Econo Lodge Metro
6800 Lee Hwy.
Arlington, VA 22213
Phone: (703) 538-5300
Fax: (703) 538-2110
6800 Lee Hwy. , Arlington, VA, US, 22213
- Phone: (703) 538-5300
- Fax: (703) 538-2110
The Cherry Hill Farmhouse is a historic house located in Falls Church, Virginia. The beautiful Greek Revival style house was built in 1845 and was owned by rich farmers of the region. The Greek Revival style house is now the property of the city of Falls Church, which runs it as a museum. The site is open to the public for tours and there are special tours for children available, where they get to dress up in period costumes and play traditional games. The house and the farms adjoining it also make for a cozy wedding venue.
Established first in 1733 as part of the official Church of England, the existing brick building was designed by James Wren in 1769. Much of the original construction still remains. During the Revolutionary War, Falls Church served as a recruiting headquarters for the Colonial army. Activities subsided then until 1830 when it closed altogether. It was reopened during the Civil War as a hospital and a stable, causing damage to the vestry that can still be seen today. In 1873, the church was officially reorganized as an Episcopal church, and the congregation remains very active.
A wealth of recreational activities can be explored at this park in Arlington, just a few miles from Washington. Visitors enjoy the scenic walking trail, the outdoor swimming pool open Memorial Day through Labor Day, and the deluxe miniature golf course and batting cages, both open mid-March through October. Need a break from the activities? Stop by the snack bar and relax at the gazebo by the pond.
This beautiful 70-acre park is situated in a residential area and is popular with the locals. Bluemont Park offers areas to bike, jog, hike, picnic and play basketball. There are picnic areas available too. Larger groups should call ahead to reserve the space.Your leashed pet is welcome as well.
One of the finest showcases of hybrid tea roses in the region, this one acre park and garden is filled with superior varieties grown by local rosarians and also features basketball and volleyball courts, two lighted tennis courts, playgrounds, picnic areas with grills, and a nature area with opportunities for viewing wildlife.
In league with the Arlington Hotel industry, ACVS promotes living in Arlington as the best bet while in and around Washington. All kinds of information on what to see and do, where to drink and dine and of course where to board is provided by them. If you're organizing a meeting, ask for assistance. When in doubt in Arlington, you know whom to call.
History buffs interested in the dwellings of an ordinary man in the 18th Century will be thrilled to visit the Ball Sellers House. Possibly the oldest standing building in Arlington today, the house was the home of a yeoman farmer John Ball, who lived in this modest dwellings with his wife and five daughters. The house has passed through several owners since including William Carlin, a tailor who counts George Washington and George Mason among his famous clientele. Packed with history and interesting stories, visitors will also get the rare opportunity to view a clapboard roof. The house is open for public tours from April to October on Saturdays between 1:00p and 4:00p. School and group tours can be set up by appointment.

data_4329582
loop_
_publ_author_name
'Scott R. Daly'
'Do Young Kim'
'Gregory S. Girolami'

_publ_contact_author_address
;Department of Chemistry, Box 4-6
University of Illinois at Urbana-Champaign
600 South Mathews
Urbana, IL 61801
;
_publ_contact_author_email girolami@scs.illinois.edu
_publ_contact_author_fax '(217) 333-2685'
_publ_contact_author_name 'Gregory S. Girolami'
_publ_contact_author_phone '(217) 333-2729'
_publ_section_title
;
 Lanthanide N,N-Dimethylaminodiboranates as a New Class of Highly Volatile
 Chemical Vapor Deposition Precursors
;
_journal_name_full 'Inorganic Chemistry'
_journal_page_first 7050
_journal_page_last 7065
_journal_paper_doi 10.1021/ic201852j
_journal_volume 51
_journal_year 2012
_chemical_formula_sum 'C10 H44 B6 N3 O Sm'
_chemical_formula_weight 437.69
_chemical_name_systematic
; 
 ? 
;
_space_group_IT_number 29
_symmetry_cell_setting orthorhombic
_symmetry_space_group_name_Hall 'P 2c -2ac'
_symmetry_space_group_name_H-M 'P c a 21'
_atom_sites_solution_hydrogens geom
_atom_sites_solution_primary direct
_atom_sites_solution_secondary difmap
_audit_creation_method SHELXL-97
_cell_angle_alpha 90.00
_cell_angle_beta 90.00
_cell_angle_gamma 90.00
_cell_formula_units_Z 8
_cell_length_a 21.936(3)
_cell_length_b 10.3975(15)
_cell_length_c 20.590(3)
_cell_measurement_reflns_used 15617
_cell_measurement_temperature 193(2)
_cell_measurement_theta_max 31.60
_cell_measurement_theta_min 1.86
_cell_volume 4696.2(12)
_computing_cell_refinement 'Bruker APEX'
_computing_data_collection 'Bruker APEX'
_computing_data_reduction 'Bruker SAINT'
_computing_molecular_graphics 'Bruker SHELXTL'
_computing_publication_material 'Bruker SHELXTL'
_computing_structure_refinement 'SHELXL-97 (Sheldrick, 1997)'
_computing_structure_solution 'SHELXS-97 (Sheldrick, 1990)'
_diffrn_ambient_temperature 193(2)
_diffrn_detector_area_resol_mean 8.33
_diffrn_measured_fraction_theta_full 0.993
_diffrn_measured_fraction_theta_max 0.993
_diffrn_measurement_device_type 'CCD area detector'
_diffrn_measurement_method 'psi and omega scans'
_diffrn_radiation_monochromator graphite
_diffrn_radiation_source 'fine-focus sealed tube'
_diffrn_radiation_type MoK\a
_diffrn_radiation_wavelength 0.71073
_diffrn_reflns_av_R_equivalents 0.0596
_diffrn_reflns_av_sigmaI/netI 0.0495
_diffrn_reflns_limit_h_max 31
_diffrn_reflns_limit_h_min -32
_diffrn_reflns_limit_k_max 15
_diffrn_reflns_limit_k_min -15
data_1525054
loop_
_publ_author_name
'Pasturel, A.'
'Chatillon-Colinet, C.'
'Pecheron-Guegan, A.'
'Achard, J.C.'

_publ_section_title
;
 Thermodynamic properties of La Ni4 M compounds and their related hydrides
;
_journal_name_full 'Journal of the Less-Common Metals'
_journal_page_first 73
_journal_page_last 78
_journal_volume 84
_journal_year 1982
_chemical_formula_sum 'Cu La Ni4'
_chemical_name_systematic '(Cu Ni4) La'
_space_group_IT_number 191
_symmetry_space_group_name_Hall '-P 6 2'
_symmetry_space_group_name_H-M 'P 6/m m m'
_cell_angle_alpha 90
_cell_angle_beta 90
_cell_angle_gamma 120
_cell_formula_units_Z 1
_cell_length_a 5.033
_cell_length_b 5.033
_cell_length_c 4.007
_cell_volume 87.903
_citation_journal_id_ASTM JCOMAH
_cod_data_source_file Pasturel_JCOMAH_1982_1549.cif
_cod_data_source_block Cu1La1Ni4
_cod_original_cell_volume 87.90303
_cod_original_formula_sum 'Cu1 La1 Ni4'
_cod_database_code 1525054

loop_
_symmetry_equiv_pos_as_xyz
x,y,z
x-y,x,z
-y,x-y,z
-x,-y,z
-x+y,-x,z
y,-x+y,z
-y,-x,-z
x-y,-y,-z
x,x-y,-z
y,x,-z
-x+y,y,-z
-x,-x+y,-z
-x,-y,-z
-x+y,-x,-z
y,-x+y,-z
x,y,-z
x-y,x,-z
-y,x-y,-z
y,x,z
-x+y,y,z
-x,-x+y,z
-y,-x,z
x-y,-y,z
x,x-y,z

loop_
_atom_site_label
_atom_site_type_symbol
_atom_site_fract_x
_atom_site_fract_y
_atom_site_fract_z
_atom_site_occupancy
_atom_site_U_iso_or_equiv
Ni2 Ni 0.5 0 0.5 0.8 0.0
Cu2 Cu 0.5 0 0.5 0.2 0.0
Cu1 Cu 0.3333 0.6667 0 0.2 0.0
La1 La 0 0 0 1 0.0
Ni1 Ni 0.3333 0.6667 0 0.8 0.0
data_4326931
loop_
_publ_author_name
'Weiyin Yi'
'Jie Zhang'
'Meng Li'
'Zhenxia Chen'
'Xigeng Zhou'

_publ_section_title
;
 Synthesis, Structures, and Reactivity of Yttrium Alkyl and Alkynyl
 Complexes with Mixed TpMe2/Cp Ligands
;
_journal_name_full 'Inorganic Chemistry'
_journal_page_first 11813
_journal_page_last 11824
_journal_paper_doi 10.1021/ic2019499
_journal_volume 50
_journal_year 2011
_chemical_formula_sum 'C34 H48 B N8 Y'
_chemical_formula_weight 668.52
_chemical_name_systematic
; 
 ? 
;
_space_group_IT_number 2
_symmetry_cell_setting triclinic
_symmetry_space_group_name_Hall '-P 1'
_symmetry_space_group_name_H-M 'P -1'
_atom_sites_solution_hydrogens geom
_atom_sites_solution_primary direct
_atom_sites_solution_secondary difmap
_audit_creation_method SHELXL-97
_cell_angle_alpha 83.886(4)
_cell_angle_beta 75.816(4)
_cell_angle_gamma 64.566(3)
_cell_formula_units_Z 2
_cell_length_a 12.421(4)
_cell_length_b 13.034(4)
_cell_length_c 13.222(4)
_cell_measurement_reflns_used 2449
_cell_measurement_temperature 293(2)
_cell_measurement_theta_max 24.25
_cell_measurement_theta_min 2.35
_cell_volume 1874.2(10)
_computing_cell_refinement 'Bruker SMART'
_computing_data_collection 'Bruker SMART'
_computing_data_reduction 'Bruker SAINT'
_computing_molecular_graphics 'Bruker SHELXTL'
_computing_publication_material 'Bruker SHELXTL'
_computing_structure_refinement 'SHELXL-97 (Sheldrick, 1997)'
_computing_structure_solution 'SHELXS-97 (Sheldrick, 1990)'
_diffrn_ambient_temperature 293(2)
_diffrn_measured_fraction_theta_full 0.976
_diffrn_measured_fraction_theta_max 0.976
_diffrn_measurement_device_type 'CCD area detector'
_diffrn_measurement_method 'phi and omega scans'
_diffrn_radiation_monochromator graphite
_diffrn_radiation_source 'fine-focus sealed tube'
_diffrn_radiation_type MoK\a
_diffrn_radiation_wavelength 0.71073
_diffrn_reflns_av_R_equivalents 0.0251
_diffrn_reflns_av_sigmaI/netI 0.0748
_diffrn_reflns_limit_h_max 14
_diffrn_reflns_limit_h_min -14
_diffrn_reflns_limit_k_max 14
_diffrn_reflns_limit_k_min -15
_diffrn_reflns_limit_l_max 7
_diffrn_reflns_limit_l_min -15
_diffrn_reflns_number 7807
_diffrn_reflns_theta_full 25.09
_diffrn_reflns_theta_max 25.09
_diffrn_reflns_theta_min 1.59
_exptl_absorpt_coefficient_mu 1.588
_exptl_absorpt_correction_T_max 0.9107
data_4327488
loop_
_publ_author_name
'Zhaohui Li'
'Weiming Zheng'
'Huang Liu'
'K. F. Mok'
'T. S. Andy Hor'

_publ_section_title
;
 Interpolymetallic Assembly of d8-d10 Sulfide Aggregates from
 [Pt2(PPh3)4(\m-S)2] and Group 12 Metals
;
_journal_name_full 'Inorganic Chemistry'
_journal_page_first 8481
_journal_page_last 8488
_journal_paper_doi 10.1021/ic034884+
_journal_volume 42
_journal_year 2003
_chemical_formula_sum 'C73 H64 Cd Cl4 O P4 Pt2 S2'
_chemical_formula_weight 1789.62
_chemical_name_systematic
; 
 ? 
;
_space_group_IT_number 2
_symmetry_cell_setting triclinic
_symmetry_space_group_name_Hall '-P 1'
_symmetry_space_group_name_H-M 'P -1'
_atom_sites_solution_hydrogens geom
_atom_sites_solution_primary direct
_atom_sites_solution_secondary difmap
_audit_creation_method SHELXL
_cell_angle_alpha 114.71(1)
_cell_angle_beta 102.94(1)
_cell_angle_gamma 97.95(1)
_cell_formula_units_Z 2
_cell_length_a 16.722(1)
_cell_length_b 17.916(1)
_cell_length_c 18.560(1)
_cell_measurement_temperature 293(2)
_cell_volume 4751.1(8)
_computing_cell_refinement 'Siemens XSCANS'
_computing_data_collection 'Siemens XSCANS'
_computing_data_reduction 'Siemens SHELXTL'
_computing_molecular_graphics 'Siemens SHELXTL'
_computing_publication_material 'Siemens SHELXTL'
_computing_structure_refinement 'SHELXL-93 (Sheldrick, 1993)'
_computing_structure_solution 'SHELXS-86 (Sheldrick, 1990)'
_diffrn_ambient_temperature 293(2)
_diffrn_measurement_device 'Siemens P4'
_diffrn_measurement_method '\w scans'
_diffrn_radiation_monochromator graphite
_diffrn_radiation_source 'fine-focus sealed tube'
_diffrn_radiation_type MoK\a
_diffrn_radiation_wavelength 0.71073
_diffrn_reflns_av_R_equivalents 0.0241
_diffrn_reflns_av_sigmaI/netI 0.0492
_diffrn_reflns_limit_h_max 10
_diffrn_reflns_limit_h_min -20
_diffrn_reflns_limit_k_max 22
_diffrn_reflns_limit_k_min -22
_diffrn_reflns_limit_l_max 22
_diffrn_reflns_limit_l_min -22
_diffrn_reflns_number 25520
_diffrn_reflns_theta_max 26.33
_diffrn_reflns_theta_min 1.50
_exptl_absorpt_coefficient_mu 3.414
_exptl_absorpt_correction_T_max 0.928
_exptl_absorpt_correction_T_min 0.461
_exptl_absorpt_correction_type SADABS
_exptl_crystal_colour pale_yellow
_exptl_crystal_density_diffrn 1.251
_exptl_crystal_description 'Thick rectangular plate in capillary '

Unitarian Universalist Church of Arlington is all about celebration in the name of God. They are deeply committed towards making this world one, big family. Diversity is welcomed and a good combination of love and care is what they aim to achieve. They have events running all throughout the year like the Annual Friends and Family Weekend, the Choir Concert, the Russell Garth Memorial Service and the Annual Congregational Meeting to name a few. All the gatherings are dedicated to God and the results are the proof for that.
In operation since it was built 150 years ago, Fletcher's Boathouse is the first stop on a number of Washington recreational excursions. Boats can be rented and taken out to Roosevelt Island, and canoes are available for leisurely floats up the historic C&O Canal. There are bicycles for rent, as well as a wide range of fishing supplies.
An easy walking path leads visitors from the parking lot through wheat and corn fields and an orchard to an 18th-century farm house. The house was typical of a poor Virginia tenant farmer in the 1770s. Volunteers work the farm and do other household chores while keeping in character in dress and speech. Children will especially enjoy the farm animals, which include cattle, turkeys, hogs, chickens, dogs and cats. Throughout the year, special events are held to demonstrate old methods of cheese making, flax processing and other ways of life.
This small parish is located high on a hill, somewhat separated from the bustle of busy MacArthur Boulevard. Masses are very traditional, and the parish community is close-knit - it is not unusual to hear people greeting each other by name. Visitors are welcomed with a smile. Adjacent to the church is an elementary school with the same name. Call for service times.
Operated by the Fairfax County Park Authority, this 27 acre park contains demonstration gardens, boardwalks, a horticultural center, a library, a greenhouse, meeting rooms, a 1760 Manor House, native plant trails, scenic woods, and ponds. Tours, programs, lectures and demonstrations are offered for adults and children.